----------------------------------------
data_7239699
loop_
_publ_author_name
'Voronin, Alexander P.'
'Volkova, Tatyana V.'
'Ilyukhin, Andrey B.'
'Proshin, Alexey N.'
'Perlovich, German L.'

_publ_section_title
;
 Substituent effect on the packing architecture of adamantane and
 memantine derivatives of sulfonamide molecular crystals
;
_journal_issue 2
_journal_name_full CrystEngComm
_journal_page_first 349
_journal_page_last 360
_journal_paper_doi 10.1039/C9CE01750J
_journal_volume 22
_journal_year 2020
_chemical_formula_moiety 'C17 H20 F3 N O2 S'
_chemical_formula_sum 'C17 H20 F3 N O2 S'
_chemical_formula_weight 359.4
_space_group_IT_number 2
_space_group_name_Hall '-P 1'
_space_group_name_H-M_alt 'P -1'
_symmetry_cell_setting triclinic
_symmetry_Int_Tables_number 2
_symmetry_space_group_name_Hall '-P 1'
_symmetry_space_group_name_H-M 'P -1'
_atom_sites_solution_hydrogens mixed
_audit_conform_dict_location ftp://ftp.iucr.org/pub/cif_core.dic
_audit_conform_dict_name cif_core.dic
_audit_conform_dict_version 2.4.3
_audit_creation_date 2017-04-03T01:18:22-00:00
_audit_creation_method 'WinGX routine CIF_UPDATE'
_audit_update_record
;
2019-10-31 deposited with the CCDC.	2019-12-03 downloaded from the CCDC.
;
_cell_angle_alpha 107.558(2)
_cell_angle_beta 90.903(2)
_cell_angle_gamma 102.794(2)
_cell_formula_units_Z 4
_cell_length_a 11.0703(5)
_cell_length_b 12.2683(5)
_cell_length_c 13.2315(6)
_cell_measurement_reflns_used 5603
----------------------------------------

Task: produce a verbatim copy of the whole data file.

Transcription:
data_7239699
loop_
_publ_author_name
'Voronin, Alexander P.'
'Volkova, Tatyana V.'
'Ilyukhin, Andrey B.'
'Proshin, Alexey N.'
'Perlovich, German L.'

_publ_section_title
;
 Substituent effect on the packing architecture of adamantane and
 memantine derivatives of sulfonamide molecular crystals
;
_journal_issue 2
_journal_name_full CrystEngComm
_journal_page_first 349
_journal_page_last 360
_journal_paper_doi 10.1039/C9CE01750J
_journal_volume 22
_journal_year 2020
_chemical_formula_moiety 'C17 H20 F3 N O2 S'
_chemical_formula_sum 'C17 H20 F3 N O2 S'
_chemical_formula_weight 359.4
_space_group_IT_number 2
_space_group_name_Hall '-P 1'
_space_group_name_H-M_alt 'P -1'
_symmetry_cell_setting triclinic
_symmetry_Int_Tables_number 2
_symmetry_space_group_name_Hall '-P 1'
_symmetry_space_group_name_H-M 'P -1'
_atom_sites_solution_hydrogens mixed
_audit_conform_dict_location ftp://ftp.iucr.org/pub/cif_core.dic
_audit_conform_dict_name cif_core.dic
_audit_conform_dict_version 2.4.3
_audit_creation_date 2017-04-03T01:18:22-00:00
_audit_creation_method 'WinGX routine CIF_UPDATE'
_audit_update_record
;
2019-10-31 deposited with the CCDC.	2019-12-03 downloaded from the CCDC.
;
_cell_angle_alpha 107.558(2)
_cell_angle_beta 90.903(2)
_cell_angle_gamma 102.794(2)
_cell_formula_units_Z 4
_cell_length_a 11.0703(5)
_cell_length_b 12.2683(5)
_cell_length_c 13.2315(6)
_cell_measurement_reflns_used 5603